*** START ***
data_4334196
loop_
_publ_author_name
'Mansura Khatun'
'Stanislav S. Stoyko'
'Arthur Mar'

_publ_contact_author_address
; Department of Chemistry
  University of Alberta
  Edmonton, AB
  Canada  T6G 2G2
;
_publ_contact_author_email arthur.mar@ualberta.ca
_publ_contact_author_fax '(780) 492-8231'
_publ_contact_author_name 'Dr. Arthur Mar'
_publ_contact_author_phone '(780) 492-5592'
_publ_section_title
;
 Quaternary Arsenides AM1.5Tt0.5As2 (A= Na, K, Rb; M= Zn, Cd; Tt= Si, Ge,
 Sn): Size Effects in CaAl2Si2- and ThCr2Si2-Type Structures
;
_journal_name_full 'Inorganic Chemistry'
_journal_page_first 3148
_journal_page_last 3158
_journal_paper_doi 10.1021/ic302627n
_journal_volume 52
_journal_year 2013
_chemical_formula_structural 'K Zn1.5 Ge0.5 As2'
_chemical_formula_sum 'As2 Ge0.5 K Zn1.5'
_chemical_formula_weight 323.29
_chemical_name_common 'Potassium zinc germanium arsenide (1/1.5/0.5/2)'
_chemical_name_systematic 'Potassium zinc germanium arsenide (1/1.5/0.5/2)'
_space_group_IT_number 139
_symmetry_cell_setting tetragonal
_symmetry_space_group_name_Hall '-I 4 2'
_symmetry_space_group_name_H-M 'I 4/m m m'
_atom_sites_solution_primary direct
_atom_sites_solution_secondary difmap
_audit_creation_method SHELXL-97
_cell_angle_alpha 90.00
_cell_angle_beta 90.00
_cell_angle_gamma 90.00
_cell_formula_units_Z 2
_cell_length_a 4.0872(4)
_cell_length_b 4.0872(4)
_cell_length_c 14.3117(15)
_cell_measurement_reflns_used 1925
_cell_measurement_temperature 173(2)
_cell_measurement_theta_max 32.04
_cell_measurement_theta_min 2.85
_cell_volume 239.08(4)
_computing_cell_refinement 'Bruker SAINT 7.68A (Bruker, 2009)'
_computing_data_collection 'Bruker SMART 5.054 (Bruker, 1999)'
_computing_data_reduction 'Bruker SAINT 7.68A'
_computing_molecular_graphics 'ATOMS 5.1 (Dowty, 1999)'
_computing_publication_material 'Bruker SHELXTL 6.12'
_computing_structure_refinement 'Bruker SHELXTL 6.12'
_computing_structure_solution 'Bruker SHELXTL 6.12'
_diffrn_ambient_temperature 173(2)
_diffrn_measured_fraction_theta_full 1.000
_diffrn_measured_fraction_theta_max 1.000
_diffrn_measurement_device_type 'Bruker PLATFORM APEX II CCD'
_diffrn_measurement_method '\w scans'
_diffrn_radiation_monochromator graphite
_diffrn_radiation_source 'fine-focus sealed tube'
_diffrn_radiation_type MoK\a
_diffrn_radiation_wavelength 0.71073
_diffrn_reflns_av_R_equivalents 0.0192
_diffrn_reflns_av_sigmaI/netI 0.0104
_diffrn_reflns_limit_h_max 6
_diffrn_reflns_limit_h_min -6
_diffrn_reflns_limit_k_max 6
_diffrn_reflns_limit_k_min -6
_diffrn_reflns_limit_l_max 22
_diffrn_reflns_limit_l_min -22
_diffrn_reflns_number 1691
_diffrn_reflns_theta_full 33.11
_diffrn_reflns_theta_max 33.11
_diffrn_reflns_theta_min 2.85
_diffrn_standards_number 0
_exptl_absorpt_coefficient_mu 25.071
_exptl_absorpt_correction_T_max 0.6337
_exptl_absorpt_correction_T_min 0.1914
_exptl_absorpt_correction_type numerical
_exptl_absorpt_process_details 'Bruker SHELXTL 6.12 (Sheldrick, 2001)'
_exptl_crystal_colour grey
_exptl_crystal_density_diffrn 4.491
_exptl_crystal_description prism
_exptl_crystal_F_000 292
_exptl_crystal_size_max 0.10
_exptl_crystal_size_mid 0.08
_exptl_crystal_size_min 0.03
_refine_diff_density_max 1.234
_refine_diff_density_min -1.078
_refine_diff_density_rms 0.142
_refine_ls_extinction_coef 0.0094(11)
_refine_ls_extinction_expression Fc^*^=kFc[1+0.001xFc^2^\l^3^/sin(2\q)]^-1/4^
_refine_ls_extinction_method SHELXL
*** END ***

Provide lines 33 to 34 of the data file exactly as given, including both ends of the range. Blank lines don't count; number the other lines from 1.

_space_group_IT_number 139
_symmetry_cell_setting tetragonal